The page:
Animal Species:Common Pike Eel, Muraenesox bagio (Hamilton-Buchanan, 1822)

The Common Pike Eel occurs throughout the Indo-Pacific on soft-bottomed estuaries and coastal waters. It's a nocturnal species that feeds on benthic fishes and crustaceans.

Common Pike Eel caught at Lake Curalo

Ian Merrington © Ian Merrington, DPI Fisheries

Standard Common Name

Common Pike Eel

Alternative Name/s

Common Pike Conger

Identification

The Common Pike Eel has an elongate body that lacks scales. It has long slender jaws and large pointed teeth at the front of the lower jaw and on the vomer. The vomerine teeth are triangular in lateral view and have straight leading edges.

Size range

The Common Pike Eel grows to about 1.8 m in length.

Similar Species

The Common Pike Eel can be distinguished from the Darkfin Conger Eel, Muraenesox cinereus, by its narrower head and differences in the number of dorsal fin rays, vertebrae and pores in the lateral line. The Darkfin Conger Eel is restricted to tropical waters from north-western Western Australia to the Gulf of Carpentaria.

Distribution

It occurs throughout the Indo-Pacific. In Australia it is known from south-western Western Australia, around the tropical north of the country and south to the southern coast of New South Wales.

The map below shows the Australian distribution of the species based on public sightings and specimens in Australian Museums. Click on the map for detailed information.  Source: Atlas of Living Australia.

Muraenesox bagio

Distribution by collection data

Ozcam map of Common Pike Eel specimens in the Australian Museums.

What does this mean?

Habitat

The species occurs in soft-bottomed estuaries and coastal waters down to about 100 m in depth.

Feeding and Diet

It feeds on benthic fishes and crustaceans.

Classification

Species:
bagio
Genus:
Muraenesox
Family:
Muraenesocidae
Order:
Anguilliformes
Class:
Actinopterygii
Subphylum:
Vertebrata
Phylum:
Chordata
Kingdom:
Animalia

What does this mean?

References

  1. Smith, D. G. 1999. Muraenesocidae. in Carpenter, K.E. & V.H. Niem (Eds). FAO Species Identification Guide for Fishery Purposes. The Living Marine Resources of the Western Central Pacific. Volume 3. Batoid fishes, chimaeras and bony fishes part 1 (Elopidae to Linophrynidae). FAO, Rome. Pp. iii-vi, 1398-2068.


Mark McGrouther , Collection Manager, Ichthyology
Last Updated:

Tags fish, ichthyology, Common Pike Eel, Muraenesox bagio, Muraenesocidae, eel, Common Pike Conger, long and skinny, pointed teeth, > 1m, tropical water, soft-bottomed estuaries, coastal water, marine,

6 comments

Mark McGrouther - 8.03 PM, 07 March 2011

Hi ColLR,  Thank you for telling us about the culinary quality of Pike Eels.  That's news to me and I'm sure others will find it of interest.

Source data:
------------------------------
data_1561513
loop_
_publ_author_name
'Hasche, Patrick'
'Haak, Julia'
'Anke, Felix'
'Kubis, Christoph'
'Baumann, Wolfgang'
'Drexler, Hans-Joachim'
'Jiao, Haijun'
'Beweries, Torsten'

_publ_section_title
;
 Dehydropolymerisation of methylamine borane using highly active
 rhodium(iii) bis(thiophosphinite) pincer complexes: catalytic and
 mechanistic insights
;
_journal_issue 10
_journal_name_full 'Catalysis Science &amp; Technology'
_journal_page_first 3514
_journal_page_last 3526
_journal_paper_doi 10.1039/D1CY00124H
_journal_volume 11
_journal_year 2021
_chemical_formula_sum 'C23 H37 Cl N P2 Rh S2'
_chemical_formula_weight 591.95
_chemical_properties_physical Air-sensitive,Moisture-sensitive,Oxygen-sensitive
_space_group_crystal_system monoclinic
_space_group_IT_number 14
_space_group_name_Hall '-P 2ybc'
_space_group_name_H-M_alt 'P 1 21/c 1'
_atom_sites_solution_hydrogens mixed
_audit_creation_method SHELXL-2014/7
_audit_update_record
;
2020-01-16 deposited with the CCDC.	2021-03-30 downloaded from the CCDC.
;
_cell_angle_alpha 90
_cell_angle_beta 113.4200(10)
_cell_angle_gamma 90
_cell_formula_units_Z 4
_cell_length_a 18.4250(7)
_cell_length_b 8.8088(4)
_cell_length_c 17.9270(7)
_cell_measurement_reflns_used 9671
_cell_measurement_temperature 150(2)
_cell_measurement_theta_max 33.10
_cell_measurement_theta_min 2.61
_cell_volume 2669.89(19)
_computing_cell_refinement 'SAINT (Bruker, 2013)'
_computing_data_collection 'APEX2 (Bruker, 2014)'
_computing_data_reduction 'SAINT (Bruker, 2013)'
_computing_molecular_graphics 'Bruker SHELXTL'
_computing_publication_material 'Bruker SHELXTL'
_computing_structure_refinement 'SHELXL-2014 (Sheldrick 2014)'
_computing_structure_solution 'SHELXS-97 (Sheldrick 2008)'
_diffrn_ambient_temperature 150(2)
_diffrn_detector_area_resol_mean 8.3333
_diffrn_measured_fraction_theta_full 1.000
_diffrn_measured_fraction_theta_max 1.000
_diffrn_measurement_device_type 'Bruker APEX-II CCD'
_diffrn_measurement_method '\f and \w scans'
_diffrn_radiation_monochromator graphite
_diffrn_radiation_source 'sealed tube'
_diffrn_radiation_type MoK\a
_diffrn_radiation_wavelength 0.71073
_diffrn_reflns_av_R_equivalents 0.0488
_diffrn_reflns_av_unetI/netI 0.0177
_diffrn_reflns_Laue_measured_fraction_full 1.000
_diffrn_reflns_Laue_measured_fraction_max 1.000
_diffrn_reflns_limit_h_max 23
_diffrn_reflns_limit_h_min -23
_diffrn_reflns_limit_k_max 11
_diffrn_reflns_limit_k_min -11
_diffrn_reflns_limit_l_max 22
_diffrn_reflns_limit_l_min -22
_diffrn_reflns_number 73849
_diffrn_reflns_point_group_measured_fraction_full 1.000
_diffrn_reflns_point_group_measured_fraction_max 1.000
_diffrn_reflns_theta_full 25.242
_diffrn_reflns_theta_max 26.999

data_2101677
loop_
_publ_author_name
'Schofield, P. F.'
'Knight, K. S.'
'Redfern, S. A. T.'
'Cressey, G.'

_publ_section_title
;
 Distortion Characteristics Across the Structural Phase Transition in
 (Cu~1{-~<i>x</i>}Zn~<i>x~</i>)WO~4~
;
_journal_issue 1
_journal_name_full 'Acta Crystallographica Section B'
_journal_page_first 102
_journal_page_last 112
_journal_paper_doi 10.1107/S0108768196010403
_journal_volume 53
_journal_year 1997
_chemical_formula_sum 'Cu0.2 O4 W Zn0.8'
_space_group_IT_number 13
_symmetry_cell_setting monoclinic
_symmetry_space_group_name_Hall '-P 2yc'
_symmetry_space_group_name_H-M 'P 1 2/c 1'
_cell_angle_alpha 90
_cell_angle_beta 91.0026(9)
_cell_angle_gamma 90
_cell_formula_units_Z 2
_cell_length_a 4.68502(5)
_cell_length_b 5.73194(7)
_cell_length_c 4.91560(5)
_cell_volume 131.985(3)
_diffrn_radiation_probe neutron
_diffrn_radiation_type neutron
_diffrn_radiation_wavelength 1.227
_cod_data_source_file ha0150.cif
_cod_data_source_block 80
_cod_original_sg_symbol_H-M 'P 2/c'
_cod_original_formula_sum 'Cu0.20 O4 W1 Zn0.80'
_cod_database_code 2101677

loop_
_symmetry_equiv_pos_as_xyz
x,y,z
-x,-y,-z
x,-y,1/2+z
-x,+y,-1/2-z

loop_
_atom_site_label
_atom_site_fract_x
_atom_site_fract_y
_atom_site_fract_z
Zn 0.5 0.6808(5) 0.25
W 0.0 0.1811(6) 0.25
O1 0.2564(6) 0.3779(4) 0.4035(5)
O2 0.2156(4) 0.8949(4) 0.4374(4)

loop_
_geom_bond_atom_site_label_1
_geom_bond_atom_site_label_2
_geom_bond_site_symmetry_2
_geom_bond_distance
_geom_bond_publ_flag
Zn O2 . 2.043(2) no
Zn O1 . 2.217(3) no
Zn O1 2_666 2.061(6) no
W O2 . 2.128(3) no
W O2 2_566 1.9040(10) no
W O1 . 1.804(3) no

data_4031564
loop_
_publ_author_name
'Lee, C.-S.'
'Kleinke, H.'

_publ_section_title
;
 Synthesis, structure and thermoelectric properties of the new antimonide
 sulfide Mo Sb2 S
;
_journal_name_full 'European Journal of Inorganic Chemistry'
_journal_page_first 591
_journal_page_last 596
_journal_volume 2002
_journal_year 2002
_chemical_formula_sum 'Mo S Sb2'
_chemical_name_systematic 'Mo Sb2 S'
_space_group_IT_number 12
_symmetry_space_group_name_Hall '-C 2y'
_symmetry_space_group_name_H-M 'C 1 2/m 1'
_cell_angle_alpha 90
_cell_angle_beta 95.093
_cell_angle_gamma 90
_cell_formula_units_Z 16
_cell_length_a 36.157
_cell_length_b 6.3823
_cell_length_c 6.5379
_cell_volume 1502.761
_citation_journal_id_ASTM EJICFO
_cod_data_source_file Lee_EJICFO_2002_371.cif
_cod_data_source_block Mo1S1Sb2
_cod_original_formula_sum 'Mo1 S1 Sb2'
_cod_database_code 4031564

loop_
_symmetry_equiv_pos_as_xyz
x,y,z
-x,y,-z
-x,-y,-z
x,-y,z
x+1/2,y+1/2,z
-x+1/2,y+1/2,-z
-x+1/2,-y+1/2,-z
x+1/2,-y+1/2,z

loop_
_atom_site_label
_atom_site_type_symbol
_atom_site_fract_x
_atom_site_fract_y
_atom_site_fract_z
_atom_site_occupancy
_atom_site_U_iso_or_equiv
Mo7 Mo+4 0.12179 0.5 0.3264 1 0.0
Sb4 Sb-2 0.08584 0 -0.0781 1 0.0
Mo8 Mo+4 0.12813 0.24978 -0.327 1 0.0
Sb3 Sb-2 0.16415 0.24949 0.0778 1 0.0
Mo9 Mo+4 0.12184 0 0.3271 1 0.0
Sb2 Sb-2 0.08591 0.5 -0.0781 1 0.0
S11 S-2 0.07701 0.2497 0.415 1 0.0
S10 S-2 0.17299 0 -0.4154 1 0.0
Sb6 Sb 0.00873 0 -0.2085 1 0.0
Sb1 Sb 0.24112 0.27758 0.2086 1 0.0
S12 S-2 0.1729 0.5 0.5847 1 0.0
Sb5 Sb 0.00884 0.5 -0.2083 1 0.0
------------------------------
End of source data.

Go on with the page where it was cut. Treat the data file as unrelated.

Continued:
ColLR - 9.03 AM, 07 March 2011
I have eaten these eels and can tell you they are very tasty similar to flathead.
Mark McGrouther - 12.02 PM, 02 February 2011

Hi paradoxguy,  I didn't realise that pike eels were consumed in Japan.  Thank you for pointing this out.  A quick web search pulled up this page washokufood.blogspot.com/2009/04/hamo-pike-conger.html.  The pike eel image at the top of the page shows M. cinereus, however further down the page M. bagio is mentioned, along with its Japanese name suzuhamo.

paradoxguy - 5.01 PM, 31 January 2011
Pike eels are regarded as food fish by the Japanese at least, which could be a useful method to thin their populations.
Mark McGrouther - 9.01 AM, 24 January 2011

Hi tomdeb. My apologies for making you wait for a reply to your comment - I have been away on leave.  I know that sometimes anglers find pike eels a nuisance.  When caught they can writhe so vigorously that they end up tightly tied in fishing line.  The species is a predator of fishes and crustaceans.  It's very difficult to say what would happen if a predator like the Common Pike Eel was removed from the environment.  It brings to mind the classic tale of hunters shooting all the mountain lions in a region so that the antelope on which they preyed would become more numerous.  What in fact happened was that without the 'regulating pressure' of predation from mountain lions, the antelope population initially increased (as was hoped) but then plumeted because the antelopes ate 'all' the grass in the area.  I guess the take home message is that tinkering with the balance of nature can lead to unexpected outcomes.

tomdeb - 8.01 AM, 09 January 2011
Many people consider the Pike Eel a pest. Can anyone comment on them being an asset to the enviroment, or what negative impact it would have if they were destroyed? If they should be removed, what use would the carcass have?

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